struct vs class for small math types?

Andrey Khropov andkhropov_nosp at
Tue Oct 24 15:19:49 PDT 2006

Bill Baxter wrote:

> Seems like struct is the way to go for implementing small math types like 3D
> vectors or quaternions that have POD semantics.

Have you looked at what's already available in this area (small math types): ?

> However, for example, with 4 doubles in a quaternion we're talking 32 bytes
> for just one of those guys.  Normally in C++ I would write operator overloads
> and such using 'const quat&' as the argument type to avoid copying the data
> on the stack.  Is there a way to do that in D? Should I be worried?

I think small functions like addition and such should be inlined anyway so it
shouldn't be an issue. However this depends on a particular compiler
implementation quality.

> The lack of constructors or usable initializers seems another issue for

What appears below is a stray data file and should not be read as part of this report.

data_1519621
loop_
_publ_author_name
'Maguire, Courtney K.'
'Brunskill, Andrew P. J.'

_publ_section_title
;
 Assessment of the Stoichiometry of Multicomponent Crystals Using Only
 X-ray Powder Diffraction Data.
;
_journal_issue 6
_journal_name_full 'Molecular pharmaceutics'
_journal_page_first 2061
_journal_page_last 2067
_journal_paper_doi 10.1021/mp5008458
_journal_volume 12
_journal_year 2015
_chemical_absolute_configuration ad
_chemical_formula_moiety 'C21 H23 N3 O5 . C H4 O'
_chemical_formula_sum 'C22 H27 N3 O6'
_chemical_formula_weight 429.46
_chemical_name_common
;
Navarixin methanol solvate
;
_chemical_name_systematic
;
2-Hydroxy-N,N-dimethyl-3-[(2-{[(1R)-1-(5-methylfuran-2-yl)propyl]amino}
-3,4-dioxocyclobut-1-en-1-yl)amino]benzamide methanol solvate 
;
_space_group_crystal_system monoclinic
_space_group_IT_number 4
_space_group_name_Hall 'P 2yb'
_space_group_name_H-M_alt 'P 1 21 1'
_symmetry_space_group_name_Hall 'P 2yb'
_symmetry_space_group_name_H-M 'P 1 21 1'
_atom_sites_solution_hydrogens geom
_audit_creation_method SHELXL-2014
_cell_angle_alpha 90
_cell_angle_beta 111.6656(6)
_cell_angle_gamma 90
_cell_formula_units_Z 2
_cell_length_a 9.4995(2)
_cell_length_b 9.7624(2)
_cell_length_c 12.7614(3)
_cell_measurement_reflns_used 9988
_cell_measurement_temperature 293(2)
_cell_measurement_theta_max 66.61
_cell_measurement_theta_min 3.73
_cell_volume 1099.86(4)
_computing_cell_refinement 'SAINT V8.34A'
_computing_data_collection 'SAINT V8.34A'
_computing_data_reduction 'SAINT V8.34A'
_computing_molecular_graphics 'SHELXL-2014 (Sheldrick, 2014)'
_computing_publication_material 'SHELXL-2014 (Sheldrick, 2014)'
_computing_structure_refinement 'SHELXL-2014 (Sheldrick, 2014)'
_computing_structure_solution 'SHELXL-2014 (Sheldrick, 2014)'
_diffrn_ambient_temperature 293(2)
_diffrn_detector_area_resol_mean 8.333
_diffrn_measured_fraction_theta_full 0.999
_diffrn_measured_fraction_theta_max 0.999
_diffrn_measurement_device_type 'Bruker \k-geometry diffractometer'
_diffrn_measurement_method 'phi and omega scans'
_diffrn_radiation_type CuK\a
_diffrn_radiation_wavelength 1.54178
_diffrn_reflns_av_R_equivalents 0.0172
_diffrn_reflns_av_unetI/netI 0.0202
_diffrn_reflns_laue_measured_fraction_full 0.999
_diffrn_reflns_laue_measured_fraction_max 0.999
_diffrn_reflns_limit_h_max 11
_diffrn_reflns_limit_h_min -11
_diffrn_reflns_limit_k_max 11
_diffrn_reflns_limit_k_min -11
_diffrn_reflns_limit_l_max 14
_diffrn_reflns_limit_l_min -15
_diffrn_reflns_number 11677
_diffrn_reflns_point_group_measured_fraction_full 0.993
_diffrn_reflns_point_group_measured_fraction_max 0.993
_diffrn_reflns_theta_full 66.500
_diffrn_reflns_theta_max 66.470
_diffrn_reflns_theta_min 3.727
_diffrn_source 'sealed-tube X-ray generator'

> structs.  I guess I'm supposed to use static opCall to make something that
> looks like a constructor:
> static vector opCall(double x, double y, double z)
> {
>    vector ret;
>    ret.x = x; ret.y = y; ret.z = z;
>    return ret;
> }

I doesn't really understand why shouldn't constructors for structs be allowed:
look at C# - it's perfectly legal there.

People will use this static opCall hack anyway for that purpose.

> and opAdd then looks like
> vector opAdd(vector v) { return vector(x+v.x, y+v.y, z+v.z); }
> which makes the syntax for opAdd and the rest not so bad, but makes me more
> worried about extra temporaries created in an expression like vector c = a +
> b.

C++ doesn't address this problem too, but good compilers may optimize
temporaries away. Another option could be to use expression templates but D
doesn't support them as there's no possibility to overload '=' operator.

'non-optimal' is a politically correct term for s*it

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